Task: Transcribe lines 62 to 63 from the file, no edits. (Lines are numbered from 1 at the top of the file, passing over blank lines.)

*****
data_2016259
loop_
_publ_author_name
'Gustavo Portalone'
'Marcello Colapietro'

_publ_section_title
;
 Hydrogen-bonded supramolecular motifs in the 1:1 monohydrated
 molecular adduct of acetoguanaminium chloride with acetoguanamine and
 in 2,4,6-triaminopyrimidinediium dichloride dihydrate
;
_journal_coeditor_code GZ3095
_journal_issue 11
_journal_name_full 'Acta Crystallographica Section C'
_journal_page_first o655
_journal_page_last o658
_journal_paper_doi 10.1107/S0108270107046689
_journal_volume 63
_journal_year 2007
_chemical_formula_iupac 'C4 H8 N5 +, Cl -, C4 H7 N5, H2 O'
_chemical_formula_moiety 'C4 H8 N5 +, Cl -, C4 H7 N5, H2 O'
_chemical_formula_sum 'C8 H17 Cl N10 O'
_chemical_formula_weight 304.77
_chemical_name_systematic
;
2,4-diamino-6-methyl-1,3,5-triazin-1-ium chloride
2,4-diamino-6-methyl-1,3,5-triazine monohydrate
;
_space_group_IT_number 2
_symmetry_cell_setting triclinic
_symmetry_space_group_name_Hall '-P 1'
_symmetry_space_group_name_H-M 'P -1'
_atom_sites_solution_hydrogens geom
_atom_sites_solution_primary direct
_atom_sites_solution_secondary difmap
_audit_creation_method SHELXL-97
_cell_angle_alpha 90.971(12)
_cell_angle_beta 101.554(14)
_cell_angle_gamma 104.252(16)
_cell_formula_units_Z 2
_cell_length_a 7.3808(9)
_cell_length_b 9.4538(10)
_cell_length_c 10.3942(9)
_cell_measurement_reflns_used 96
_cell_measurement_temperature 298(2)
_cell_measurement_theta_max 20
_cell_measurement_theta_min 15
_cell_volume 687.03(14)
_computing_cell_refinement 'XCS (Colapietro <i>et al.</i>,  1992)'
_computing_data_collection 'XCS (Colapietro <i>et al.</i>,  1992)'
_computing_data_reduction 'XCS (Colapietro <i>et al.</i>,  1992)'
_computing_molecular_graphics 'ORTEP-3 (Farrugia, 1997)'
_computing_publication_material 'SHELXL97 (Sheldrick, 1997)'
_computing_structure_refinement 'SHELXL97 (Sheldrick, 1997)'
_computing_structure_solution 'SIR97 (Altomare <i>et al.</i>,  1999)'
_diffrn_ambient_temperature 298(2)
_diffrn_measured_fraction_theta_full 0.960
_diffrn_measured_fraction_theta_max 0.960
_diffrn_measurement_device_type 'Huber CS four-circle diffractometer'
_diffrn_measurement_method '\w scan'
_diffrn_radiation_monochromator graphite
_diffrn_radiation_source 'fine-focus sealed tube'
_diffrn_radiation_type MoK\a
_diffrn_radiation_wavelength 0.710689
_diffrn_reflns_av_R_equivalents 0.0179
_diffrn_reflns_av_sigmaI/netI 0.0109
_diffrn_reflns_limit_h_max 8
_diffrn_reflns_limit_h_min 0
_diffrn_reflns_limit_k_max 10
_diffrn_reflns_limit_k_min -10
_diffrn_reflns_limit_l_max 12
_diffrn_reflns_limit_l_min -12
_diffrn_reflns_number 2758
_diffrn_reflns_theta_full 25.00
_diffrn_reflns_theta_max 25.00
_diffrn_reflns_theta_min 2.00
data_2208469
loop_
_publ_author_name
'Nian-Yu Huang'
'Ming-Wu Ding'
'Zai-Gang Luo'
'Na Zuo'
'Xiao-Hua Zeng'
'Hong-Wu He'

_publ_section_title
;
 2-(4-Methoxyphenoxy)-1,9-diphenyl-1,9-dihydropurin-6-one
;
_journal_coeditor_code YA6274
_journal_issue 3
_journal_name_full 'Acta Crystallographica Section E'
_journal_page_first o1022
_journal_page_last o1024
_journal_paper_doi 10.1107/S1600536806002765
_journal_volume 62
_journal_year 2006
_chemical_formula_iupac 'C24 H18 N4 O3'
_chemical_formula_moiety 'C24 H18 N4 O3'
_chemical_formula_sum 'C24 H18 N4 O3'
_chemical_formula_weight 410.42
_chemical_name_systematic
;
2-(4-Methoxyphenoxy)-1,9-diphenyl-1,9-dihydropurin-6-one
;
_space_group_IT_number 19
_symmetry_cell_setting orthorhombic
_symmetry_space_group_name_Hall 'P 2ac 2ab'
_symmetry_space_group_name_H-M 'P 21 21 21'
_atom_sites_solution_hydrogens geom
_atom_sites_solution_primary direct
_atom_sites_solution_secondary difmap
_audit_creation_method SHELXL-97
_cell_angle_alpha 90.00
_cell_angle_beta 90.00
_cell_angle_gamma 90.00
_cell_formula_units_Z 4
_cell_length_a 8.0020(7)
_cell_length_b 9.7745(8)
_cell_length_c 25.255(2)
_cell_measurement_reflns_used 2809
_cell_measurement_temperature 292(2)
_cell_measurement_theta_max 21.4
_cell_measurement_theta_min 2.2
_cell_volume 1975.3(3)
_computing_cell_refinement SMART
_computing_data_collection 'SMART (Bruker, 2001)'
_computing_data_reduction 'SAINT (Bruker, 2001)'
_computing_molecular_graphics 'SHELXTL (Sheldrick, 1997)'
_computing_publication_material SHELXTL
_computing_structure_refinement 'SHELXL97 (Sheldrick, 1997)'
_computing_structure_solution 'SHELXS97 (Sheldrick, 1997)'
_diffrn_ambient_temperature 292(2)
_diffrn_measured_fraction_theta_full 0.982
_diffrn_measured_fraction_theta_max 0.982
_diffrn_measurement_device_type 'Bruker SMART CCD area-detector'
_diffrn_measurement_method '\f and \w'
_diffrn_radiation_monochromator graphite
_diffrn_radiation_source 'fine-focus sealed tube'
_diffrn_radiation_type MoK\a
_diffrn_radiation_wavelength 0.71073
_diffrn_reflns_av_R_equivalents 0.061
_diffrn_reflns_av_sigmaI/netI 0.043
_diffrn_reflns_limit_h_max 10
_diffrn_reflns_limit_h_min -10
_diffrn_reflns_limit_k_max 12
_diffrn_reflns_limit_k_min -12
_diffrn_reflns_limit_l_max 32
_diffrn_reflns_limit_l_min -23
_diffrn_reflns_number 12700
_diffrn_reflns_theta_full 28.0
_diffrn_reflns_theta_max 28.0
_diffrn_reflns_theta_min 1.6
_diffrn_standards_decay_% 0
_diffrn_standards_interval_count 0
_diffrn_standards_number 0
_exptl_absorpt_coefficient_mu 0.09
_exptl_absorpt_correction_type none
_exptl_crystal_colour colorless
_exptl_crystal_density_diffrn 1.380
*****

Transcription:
_diffrn_radiation_source 'fine-focus sealed tube'
_diffrn_radiation_type MoK\a